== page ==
But now, to attempt some flighty form of self-care, I'm going to list the things that are making me irritated.

Irritating Things:
1. Obligatory and likely relevant biochemical data point: it's pretty much just about that time of the month. 
2. I'm hungry. For cookie dough.
3. Somebody tried to break into our house, and I'm not there to fuck them up.
4. I'm sitting in a conference with collaborators from the University of Illinois, and for the first time in my life, I'm realizing that I can't make myself care about my research project.
5. I don't care about this research project.
6. Remember that time when I told my research adviser that I wanted to learn more hands-on experimental skills in the rocket lab, and instead he gave me a giant radar data set to analyze and cry over?
7. I can't even with programming right now. And I never have.
8. I can't handle another 11 hours in the car with my adviser. Dear sweet baby Jesus. This is why I travel alone.
9. I need my tax return. I need it in order to survive. Help.
10. Again: somebody tried to BREAK INTO OUR HOUSE, and I'm not there to FUCK THEM UP.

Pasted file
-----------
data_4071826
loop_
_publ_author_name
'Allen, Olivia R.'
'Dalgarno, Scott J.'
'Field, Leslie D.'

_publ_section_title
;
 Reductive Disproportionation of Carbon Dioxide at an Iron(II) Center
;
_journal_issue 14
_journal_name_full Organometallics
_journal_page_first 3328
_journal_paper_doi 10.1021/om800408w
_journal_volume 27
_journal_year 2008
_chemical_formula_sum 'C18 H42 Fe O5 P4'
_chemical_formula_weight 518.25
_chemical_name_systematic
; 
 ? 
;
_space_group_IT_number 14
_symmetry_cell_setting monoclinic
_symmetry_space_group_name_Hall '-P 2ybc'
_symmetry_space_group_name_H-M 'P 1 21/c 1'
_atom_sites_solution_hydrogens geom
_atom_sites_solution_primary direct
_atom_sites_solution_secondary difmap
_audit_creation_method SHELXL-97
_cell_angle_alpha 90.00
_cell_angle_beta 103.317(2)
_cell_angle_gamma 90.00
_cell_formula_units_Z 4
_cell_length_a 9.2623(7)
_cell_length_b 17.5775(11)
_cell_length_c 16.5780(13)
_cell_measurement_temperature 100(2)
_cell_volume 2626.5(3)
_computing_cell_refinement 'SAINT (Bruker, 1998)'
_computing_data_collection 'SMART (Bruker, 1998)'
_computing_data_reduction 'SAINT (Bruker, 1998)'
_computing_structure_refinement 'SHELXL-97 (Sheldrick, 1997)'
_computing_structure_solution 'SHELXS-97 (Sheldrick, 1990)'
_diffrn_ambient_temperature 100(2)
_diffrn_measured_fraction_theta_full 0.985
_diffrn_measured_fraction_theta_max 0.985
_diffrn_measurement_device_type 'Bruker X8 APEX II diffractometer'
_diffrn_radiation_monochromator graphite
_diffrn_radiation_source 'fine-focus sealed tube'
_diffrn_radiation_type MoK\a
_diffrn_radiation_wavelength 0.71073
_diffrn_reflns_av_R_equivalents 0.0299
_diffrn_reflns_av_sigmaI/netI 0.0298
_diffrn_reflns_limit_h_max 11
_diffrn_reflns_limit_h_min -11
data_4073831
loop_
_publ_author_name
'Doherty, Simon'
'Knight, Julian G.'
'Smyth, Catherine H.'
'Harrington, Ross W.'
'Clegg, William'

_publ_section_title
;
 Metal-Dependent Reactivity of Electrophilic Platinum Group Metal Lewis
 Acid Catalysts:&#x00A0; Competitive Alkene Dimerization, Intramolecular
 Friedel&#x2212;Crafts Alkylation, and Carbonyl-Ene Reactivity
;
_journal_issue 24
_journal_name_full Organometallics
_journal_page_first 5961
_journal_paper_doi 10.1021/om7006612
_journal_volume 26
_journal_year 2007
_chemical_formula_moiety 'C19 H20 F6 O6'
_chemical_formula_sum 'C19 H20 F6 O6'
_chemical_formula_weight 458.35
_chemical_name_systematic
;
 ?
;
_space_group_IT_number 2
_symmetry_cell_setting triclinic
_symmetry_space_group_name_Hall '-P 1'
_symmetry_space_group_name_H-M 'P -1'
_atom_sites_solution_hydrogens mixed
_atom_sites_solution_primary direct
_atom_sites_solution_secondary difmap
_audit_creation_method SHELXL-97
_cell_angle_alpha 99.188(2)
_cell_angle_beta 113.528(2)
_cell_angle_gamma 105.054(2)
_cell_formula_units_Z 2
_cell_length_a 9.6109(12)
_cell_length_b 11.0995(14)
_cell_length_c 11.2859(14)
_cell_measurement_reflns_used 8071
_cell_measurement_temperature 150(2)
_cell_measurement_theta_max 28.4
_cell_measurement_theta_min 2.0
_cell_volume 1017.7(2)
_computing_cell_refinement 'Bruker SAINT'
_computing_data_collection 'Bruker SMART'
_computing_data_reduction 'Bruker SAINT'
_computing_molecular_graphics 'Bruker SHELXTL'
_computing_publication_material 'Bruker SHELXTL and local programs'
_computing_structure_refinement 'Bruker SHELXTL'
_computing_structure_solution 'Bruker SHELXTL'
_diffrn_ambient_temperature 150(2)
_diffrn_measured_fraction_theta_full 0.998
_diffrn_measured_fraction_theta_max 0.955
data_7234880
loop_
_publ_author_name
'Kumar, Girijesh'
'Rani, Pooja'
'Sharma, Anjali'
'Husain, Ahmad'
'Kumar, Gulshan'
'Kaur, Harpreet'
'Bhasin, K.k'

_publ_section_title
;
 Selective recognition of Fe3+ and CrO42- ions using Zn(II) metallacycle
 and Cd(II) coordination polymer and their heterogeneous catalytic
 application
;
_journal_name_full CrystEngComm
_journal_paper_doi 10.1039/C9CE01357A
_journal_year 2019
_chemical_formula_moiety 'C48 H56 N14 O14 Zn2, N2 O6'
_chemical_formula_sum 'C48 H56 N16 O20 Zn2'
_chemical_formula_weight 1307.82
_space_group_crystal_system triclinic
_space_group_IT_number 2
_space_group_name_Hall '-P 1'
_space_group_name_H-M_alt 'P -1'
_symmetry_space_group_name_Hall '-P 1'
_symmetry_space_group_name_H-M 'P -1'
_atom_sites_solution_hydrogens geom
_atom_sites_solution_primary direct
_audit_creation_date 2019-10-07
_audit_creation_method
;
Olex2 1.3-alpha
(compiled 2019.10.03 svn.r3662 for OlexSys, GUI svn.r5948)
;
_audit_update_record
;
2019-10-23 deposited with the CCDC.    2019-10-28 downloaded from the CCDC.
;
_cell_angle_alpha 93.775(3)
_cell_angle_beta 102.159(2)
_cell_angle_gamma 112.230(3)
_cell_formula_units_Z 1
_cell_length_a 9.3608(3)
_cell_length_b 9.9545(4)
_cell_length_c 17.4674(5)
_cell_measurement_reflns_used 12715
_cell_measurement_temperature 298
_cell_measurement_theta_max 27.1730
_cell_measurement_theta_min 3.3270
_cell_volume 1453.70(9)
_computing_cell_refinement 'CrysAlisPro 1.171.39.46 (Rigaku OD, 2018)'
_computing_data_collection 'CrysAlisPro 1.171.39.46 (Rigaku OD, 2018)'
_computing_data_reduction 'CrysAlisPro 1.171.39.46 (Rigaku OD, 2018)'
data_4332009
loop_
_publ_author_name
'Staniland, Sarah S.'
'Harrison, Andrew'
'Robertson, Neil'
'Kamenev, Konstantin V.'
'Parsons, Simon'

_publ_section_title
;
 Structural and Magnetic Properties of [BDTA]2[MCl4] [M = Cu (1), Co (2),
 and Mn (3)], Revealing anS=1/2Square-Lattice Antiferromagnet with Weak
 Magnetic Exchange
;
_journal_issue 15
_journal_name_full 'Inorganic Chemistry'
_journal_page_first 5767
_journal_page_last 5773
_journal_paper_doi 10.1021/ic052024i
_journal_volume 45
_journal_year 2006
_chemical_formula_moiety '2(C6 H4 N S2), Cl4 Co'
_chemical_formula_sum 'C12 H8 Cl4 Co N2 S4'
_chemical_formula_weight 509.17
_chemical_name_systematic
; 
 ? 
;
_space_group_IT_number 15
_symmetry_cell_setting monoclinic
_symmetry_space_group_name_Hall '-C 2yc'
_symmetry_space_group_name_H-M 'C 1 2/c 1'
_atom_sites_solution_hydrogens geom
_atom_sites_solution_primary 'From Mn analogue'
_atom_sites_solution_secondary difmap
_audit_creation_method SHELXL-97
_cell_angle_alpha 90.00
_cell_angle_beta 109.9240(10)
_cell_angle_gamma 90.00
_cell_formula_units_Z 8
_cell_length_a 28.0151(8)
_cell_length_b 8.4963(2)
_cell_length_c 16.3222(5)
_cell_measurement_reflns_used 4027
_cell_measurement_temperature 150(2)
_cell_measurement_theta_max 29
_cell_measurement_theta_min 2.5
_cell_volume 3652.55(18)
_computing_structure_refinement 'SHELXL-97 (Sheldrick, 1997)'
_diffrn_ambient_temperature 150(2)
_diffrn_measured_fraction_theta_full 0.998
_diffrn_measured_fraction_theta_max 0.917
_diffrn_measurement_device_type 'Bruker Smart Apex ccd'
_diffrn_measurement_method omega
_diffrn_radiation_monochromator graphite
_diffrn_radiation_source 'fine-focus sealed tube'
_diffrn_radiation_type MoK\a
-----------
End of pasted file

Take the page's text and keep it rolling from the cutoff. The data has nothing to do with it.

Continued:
So until further notice, I am opening my mouth only when necessary and constantly checking my resting bitch face. I need to be fed and watered, and I need some me time. I need to prioritize. Most of these things can absolutely be fixed, and I believe that they will be, soon. It's frustrating, though, that I have to write this sham of a Master's thesis before I can revise my life to align with what I really want. Everything will be alright. I know this. I know this. I know this.

And in general, my loves, things are bright and getting brighter. Back to the Badlands soon, and fresh air, and wide open spaces to diffuse my infinitely condensed matter. Driving by my goddamn self, forever it seems. Riding this out. Loving it, probably, in my own strange and beautiful way.

Soon enough.

Sunday, May 04, 2014

Music and Mathematics

What is it that makes music so much like a prayer? Why is it that a single bass line or a root chord can form just barely intangible foundations? My colleagues and I understand the mechanisms behind this; the solutions to the wave equations, the Bessel functions, the spherical harmonics, the Fourier analysis, frequencies, amplitudes, everything that goes into the physics of sound...but that's just the heart of the mathematics. The heart of the matter, or rather, the heart of what really matters, is something far more complicated and extraordinary; something incalculable. Something that doesn't always make logical sense, and yet, it persists.